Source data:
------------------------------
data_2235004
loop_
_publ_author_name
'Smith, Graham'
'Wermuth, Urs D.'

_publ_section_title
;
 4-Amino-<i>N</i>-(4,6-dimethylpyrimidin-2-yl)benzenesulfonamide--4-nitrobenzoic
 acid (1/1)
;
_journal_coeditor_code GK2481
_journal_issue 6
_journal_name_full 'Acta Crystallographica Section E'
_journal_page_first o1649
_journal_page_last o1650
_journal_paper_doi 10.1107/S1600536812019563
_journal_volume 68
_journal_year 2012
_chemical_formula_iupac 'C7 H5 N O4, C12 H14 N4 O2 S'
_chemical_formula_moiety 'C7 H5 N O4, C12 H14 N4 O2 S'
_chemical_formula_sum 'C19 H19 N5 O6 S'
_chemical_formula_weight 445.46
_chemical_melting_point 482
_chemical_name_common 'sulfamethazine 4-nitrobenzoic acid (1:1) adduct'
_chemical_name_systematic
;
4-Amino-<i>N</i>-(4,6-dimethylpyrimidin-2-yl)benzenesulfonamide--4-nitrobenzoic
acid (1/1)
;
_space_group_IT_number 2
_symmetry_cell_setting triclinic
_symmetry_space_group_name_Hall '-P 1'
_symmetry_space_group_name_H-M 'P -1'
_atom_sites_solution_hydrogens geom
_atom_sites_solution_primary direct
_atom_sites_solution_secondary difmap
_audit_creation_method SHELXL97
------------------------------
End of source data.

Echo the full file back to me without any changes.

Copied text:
data_2235004
loop_
_publ_author_name
'Smith, Graham'
'Wermuth, Urs D.'

_publ_section_title
;
 4-Amino-<i>N</i>-(4,6-dimethylpyrimidin-2-yl)benzenesulfonamide--4-nitrobenzoic
 acid (1/1)
;
_journal_coeditor_code GK2481
_journal_issue 6
_journal_name_full 'Acta Crystallographica Section E'
_journal_page_first o1649
_journal_page_last o1650
_journal_paper_doi 10.1107/S1600536812019563
_journal_volume 68
_journal_year 2012
_chemical_formula_iupac 'C7 H5 N O4, C12 H14 N4 O2 S'
_chemical_formula_moiety 'C7 H5 N O4, C12 H14 N4 O2 S'
_chemical_formula_sum 'C19 H19 N5 O6 S'
_chemical_formula_weight 445.46
_chemical_melting_point 482
_chemical_name_common 'sulfamethazine 4-nitrobenzoic acid (1:1) adduct'
_chemical_name_systematic
;
4-Amino-<i>N</i>-(4,6-dimethylpyrimidin-2-yl)benzenesulfonamide--4-nitrobenzoic
acid (1/1)
;
_space_group_IT_number 2
_symmetry_cell_setting triclinic
_symmetry_space_group_name_Hall '-P 1'
_symmetry_space_group_name_H-M 'P -1'
_atom_sites_solution_hydrogens geom
_atom_sites_solution_primary direct
_atom_sites_solution_secondary difmap
_audit_creation_method SHELXL97